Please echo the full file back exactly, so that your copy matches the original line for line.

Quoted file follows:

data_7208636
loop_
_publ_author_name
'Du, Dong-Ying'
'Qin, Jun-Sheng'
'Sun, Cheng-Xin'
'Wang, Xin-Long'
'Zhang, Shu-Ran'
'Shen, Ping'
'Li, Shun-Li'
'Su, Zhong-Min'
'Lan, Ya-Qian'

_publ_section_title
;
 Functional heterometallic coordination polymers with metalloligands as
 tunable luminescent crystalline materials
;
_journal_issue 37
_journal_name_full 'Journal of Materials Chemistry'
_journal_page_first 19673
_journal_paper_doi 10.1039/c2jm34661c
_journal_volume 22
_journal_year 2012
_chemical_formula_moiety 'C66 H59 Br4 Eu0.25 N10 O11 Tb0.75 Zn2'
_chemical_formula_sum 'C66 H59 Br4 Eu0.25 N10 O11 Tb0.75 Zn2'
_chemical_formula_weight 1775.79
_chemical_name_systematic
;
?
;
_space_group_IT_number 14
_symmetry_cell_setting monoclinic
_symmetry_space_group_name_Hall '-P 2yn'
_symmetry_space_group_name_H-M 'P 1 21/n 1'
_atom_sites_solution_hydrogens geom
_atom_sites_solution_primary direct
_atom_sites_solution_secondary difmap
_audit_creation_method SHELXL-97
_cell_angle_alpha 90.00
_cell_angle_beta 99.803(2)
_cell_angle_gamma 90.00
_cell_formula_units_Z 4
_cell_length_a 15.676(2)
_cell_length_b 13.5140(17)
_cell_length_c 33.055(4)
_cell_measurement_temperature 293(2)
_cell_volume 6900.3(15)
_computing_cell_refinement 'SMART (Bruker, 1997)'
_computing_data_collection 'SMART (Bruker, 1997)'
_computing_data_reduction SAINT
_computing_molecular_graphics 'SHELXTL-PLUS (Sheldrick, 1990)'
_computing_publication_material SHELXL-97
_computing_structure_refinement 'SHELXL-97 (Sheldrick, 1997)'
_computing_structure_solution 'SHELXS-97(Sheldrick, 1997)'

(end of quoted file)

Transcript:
data_7208636
loop_
_publ_author_name
'Du, Dong-Ying'
'Qin, Jun-Sheng'
'Sun, Cheng-Xin'
'Wang, Xin-Long'
'Zhang, Shu-Ran'
'Shen, Ping'
'Li, Shun-Li'
'Su, Zhong-Min'
'Lan, Ya-Qian'

_publ_section_title
;
 Functional heterometallic coordination polymers with metalloligands as
 tunable luminescent crystalline materials
;
_journal_issue 37
_journal_name_full 'Journal of Materials Chemistry'
_journal_page_first 19673
_journal_paper_doi 10.1039/c2jm34661c
_journal_volume 22
_journal_year 2012
_chemical_formula_moiety 'C66 H59 Br4 Eu0.25 N10 O11 Tb0.75 Zn2'
_chemical_formula_sum 'C66 H59 Br4 Eu0.25 N10 O11 Tb0.75 Zn2'
_chemical_formula_weight 1775.79
_chemical_name_systematic
;
?
;
_space_group_IT_number 14
_symmetry_cell_setting monoclinic
_symmetry_space_group_name_Hall '-P 2yn'
_symmetry_space_group_name_H-M 'P 1 21/n 1'
_atom_sites_solution_hydrogens geom
_atom_sites_solution_primary direct
_atom_sites_solution_secondary difmap
_audit_creation_method SHELXL-97
_cell_angle_alpha 90.00
_cell_angle_beta 99.803(2)
_cell_angle_gamma 90.00
_cell_formula_units_Z 4
_cell_length_a 15.676(2)
_cell_length_b 13.5140(17)
_cell_length_c 33.055(4)
_cell_measurement_temperature 293(2)
_cell_volume 6900.3(15)
_computing_cell_refinement 'SMART (Bruker, 1997)'
_computing_data_collection 'SMART (Bruker, 1997)'
_computing_data_reduction SAINT
_computing_molecular_graphics 'SHELXTL-PLUS (Sheldrick, 1990)'
_computing_publication_material SHELXL-97
_computing_structure_refinement 'SHELXL-97 (Sheldrick, 1997)'
_computing_structure_solution 'SHELXS-97(Sheldrick, 1997)'